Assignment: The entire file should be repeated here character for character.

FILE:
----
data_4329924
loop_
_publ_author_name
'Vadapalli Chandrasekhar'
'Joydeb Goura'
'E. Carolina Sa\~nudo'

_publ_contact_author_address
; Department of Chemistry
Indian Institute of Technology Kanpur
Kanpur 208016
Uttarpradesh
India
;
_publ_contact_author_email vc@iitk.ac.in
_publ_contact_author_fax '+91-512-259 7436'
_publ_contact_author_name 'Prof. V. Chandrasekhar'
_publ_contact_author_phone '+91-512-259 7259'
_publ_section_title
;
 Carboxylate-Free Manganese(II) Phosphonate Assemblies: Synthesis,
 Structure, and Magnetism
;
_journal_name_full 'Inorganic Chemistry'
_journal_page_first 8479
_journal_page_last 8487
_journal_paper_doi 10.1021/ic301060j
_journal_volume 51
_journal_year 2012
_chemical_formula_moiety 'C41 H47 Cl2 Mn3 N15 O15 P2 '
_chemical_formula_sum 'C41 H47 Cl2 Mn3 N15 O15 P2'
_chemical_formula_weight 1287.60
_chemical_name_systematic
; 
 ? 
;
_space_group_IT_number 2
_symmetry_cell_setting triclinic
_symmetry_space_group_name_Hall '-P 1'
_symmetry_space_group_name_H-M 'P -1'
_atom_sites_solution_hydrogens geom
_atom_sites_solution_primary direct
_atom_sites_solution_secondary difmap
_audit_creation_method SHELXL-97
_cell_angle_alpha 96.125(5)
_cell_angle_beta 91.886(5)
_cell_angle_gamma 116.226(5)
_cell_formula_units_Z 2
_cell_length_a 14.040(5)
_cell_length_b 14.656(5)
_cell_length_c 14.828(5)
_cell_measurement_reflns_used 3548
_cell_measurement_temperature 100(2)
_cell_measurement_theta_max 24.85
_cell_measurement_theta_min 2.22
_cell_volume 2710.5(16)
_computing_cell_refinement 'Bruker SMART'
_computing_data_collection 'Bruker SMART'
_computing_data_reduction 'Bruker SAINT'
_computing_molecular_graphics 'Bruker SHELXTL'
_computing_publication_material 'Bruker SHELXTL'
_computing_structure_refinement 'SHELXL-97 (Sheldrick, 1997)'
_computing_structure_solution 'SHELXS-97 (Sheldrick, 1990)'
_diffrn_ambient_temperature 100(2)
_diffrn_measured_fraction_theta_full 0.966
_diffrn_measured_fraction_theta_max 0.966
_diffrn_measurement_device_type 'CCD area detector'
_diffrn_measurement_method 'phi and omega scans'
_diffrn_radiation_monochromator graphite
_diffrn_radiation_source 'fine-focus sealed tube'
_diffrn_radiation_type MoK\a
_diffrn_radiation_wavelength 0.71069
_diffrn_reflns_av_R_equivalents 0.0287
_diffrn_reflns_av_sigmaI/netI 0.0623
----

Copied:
data_4329924
loop_
_publ_author_name
'Vadapalli Chandrasekhar'
'Joydeb Goura'
'E. Carolina Sa\~nudo'

_publ_contact_author_address
; Department of Chemistry
Indian Institute of Technology Kanpur
Kanpur 208016
Uttarpradesh
India
;
_publ_contact_author_email vc@iitk.ac.in
_publ_contact_author_fax '+91-512-259 7436'
_publ_contact_author_name 'Prof. V. Chandrasekhar'
_publ_contact_author_phone '+91-512-259 7259'
_publ_section_title
;
 Carboxylate-Free Manganese(II) Phosphonate Assemblies: Synthesis,
 Structure, and Magnetism
;
_journal_name_full 'Inorganic Chemistry'
_journal_page_first 8479
_journal_page_last 8487
_journal_paper_doi 10.1021/ic301060j
_journal_volume 51
_journal_year 2012
_chemical_formula_moiety 'C41 H47 Cl2 Mn3 N15 O15 P2 '
_chemical_formula_sum 'C41 H47 Cl2 Mn3 N15 O15 P2'
_chemical_formula_weight 1287.60
_chemical_name_systematic
; 
 ? 
;
_space_group_IT_number 2
_symmetry_cell_setting triclinic
_symmetry_space_group_name_Hall '-P 1'
_symmetry_space_group_name_H-M 'P -1'
_atom_sites_solution_hydrogens geom
_atom_sites_solution_primary direct
_atom_sites_solution_secondary difmap
_audit_creation_method SHELXL-97
_cell_angle_alpha 96.125(5)
_cell_angle_beta 91.886(5)
_cell_angle_gamma 116.226(5)
_cell_formula_units_Z 2
_cell_length_a 14.040(5)
_cell_length_b 14.656(5)
_cell_length_c 14.828(5)
_cell_measurement_reflns_used 3548
_cell_measurement_temperature 100(2)
_cell_measurement_theta_max 24.85
_cell_measurement_theta_min 2.22
_cell_volume 2710.5(16)
_computing_cell_refinement 'Bruker SMART'
_computing_data_collection 'Bruker SMART'
_computing_data_reduction 'Bruker SAINT'
_computing_molecular_graphics 'Bruker SHELXTL'
_computing_publication_material 'Bruker SHELXTL'
_computing_structure_refinement 'SHELXL-97 (Sheldrick, 1997)'
_computing_structure_solution 'SHELXS-97 (Sheldrick, 1990)'
_diffrn_ambient_temperature 100(2)
_diffrn_measured_fraction_theta_full 0.966
_diffrn_measured_fraction_theta_max 0.966
_diffrn_measurement_device_type 'CCD area detector'
_diffrn_measurement_method 'phi and omega scans'
_diffrn_radiation_monochromator graphite
_diffrn_radiation_source 'fine-focus sealed tube'
_diffrn_radiation_type MoK\a
_diffrn_radiation_wavelength 0.71069
_diffrn_reflns_av_R_equivalents 0.0287
_diffrn_reflns_av_sigmaI/netI 0.0623